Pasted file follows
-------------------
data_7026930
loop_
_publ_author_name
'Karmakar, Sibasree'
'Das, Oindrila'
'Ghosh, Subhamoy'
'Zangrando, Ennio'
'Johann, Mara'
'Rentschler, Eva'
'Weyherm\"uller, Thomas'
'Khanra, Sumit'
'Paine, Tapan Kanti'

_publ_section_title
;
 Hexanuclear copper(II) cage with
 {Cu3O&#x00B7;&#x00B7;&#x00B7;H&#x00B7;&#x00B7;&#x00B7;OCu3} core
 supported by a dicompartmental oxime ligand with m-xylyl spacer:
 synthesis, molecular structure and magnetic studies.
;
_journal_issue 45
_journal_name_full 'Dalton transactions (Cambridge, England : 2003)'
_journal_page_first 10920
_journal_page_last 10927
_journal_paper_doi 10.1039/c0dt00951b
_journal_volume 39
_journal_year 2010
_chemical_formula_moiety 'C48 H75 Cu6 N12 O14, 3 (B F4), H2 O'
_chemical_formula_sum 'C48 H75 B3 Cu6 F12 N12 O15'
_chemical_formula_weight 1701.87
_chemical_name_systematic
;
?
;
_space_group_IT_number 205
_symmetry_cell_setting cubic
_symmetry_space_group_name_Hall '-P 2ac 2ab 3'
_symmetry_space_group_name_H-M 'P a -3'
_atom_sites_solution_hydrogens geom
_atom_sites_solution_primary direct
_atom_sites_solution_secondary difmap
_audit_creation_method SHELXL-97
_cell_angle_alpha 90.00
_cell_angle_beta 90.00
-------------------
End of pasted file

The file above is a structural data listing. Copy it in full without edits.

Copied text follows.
data_7026930
loop_
_publ_author_name
'Karmakar, Sibasree'
'Das, Oindrila'
'Ghosh, Subhamoy'
'Zangrando, Ennio'
'Johann, Mara'
'Rentschler, Eva'
'Weyherm\"uller, Thomas'
'Khanra, Sumit'
'Paine, Tapan Kanti'

_publ_section_title
;
 Hexanuclear copper(II) cage with
 {Cu3O&#x00B7;&#x00B7;&#x00B7;H&#x00B7;&#x00B7;&#x00B7;OCu3} core
 supported by a dicompartmental oxime ligand with m-xylyl spacer:
 synthesis, molecular structure and magnetic studies.
;
_journal_issue 45
_journal_name_full 'Dalton transactions (Cambridge, England : 2003)'
_journal_page_first 10920
_journal_page_last 10927
_journal_paper_doi 10.1039/c0dt00951b
_journal_volume 39
_journal_year 2010
_chemical_formula_moiety 'C48 H75 Cu6 N12 O14, 3 (B F4), H2 O'
_chemical_formula_sum 'C48 H75 B3 Cu6 F12 N12 O15'
_chemical_formula_weight 1701.87
_chemical_name_systematic
;
?
;
_space_group_IT_number 205
_symmetry_cell_setting cubic
_symmetry_space_group_name_Hall '-P 2ac 2ab 3'
_symmetry_space_group_name_H-M 'P a -3'
_atom_sites_solution_hydrogens geom
_atom_sites_solution_primary direct
_atom_sites_solution_secondary difmap
_audit_creation_method SHELXL-97
_cell_angle_alpha 90.00
_cell_angle_beta 90.00